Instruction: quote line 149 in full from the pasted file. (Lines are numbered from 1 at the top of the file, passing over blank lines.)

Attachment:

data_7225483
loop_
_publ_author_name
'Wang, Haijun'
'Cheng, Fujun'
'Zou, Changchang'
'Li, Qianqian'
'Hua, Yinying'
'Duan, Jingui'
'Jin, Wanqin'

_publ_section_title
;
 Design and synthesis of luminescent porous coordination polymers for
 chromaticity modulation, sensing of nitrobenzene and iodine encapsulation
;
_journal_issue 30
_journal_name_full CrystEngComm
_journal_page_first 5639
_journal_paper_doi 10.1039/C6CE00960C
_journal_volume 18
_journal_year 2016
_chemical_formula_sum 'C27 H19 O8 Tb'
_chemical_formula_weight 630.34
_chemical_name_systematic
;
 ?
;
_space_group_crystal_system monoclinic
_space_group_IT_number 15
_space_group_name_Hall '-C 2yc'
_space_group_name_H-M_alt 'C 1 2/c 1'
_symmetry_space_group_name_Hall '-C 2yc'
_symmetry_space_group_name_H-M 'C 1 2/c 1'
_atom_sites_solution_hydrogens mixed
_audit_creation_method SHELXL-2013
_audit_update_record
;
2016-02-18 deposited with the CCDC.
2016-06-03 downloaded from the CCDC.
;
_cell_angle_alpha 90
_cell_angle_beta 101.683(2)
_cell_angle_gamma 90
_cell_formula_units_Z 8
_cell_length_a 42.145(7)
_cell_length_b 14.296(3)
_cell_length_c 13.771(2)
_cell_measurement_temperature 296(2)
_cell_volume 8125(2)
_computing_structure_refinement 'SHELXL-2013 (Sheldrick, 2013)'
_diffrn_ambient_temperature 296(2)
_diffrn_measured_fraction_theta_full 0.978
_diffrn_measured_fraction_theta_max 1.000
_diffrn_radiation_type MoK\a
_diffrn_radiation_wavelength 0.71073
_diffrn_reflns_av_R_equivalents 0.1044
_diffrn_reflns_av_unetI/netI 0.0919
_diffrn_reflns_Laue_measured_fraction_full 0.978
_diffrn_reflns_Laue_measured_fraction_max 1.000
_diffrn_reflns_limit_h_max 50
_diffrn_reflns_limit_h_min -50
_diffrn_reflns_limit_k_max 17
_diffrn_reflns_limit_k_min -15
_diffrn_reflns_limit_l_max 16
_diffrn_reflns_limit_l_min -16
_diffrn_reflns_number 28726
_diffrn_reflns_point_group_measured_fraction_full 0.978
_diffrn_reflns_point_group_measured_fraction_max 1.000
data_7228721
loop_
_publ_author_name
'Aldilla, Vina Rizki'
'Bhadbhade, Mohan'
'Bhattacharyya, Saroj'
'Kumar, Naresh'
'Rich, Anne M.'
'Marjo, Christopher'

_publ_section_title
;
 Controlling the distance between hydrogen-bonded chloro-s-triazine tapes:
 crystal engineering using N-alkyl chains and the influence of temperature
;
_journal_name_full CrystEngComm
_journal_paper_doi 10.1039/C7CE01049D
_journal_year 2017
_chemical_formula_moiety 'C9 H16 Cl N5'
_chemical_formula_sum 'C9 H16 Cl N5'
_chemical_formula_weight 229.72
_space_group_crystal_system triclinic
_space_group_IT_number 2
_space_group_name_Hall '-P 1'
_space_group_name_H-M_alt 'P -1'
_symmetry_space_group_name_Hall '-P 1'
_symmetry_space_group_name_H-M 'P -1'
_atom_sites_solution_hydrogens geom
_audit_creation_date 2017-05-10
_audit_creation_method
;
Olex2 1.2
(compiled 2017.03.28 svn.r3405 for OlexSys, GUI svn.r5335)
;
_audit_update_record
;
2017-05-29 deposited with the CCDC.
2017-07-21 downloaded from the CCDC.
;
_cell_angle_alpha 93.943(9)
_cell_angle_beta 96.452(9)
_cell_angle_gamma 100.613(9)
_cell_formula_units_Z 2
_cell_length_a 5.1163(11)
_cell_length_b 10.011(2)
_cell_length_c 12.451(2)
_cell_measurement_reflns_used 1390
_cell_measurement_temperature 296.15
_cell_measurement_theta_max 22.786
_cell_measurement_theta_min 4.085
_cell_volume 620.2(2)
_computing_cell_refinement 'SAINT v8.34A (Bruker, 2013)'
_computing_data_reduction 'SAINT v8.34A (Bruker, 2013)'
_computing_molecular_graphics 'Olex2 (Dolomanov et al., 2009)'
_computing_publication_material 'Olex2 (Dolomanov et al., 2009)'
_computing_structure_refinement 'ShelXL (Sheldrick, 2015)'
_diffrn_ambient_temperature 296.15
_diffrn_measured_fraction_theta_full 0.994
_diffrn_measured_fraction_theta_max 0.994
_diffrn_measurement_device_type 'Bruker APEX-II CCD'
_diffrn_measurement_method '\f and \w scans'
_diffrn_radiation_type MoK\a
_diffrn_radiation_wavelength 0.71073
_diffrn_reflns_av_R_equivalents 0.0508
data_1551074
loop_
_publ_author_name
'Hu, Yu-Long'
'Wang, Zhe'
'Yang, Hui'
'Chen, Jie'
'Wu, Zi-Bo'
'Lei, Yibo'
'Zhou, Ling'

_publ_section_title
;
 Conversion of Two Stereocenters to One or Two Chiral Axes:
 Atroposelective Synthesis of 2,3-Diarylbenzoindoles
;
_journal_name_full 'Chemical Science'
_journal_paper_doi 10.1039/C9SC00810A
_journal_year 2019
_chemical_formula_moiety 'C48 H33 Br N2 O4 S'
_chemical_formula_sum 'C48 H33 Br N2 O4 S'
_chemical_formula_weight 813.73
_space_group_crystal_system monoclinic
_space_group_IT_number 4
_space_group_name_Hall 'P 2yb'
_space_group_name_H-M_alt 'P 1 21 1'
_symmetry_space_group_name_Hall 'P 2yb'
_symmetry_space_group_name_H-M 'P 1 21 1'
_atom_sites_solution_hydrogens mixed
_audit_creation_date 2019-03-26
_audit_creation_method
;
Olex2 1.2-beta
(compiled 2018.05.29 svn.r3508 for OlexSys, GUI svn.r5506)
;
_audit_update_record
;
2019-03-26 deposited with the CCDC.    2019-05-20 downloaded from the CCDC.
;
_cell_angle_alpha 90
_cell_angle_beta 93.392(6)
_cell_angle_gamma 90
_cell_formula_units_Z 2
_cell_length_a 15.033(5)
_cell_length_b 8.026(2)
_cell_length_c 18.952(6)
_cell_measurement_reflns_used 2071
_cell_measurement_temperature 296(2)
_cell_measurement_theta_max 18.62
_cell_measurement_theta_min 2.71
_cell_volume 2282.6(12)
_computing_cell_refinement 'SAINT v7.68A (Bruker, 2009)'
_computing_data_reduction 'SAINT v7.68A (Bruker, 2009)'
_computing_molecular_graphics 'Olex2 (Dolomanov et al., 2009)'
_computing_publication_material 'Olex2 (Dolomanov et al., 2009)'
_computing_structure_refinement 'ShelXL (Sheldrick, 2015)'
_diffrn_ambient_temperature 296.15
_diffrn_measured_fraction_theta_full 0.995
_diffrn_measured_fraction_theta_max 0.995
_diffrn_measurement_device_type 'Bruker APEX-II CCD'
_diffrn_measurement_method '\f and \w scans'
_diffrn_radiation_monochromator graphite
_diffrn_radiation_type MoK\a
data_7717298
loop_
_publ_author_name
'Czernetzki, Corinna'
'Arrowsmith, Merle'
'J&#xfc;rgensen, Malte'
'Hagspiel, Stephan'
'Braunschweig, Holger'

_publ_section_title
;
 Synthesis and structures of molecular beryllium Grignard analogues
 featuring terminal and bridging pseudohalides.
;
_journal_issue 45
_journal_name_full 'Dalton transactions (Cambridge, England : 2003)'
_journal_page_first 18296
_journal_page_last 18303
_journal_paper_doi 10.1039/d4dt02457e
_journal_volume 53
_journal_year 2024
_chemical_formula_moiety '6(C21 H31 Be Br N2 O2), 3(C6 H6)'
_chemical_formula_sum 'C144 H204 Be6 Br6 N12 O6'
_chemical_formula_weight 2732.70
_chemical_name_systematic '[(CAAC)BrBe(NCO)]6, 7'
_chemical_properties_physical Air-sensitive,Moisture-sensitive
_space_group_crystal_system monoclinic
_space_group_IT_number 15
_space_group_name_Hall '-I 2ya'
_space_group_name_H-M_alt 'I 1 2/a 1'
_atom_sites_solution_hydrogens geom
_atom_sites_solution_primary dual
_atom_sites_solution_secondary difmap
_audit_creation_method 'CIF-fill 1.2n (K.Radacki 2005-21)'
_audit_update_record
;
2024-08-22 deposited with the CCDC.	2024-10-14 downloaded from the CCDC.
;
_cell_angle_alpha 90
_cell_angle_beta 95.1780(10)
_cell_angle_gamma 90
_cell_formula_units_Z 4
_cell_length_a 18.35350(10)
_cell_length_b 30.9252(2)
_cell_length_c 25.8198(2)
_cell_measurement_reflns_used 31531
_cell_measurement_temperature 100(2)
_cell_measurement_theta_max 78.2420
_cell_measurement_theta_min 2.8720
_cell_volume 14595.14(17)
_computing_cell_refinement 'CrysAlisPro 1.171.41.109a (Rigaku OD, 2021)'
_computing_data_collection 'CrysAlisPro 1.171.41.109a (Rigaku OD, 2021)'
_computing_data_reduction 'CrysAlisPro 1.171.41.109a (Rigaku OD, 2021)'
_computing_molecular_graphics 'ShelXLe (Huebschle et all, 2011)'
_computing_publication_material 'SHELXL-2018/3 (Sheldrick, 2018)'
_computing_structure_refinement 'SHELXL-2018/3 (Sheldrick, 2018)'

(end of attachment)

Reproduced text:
_journal_year 2019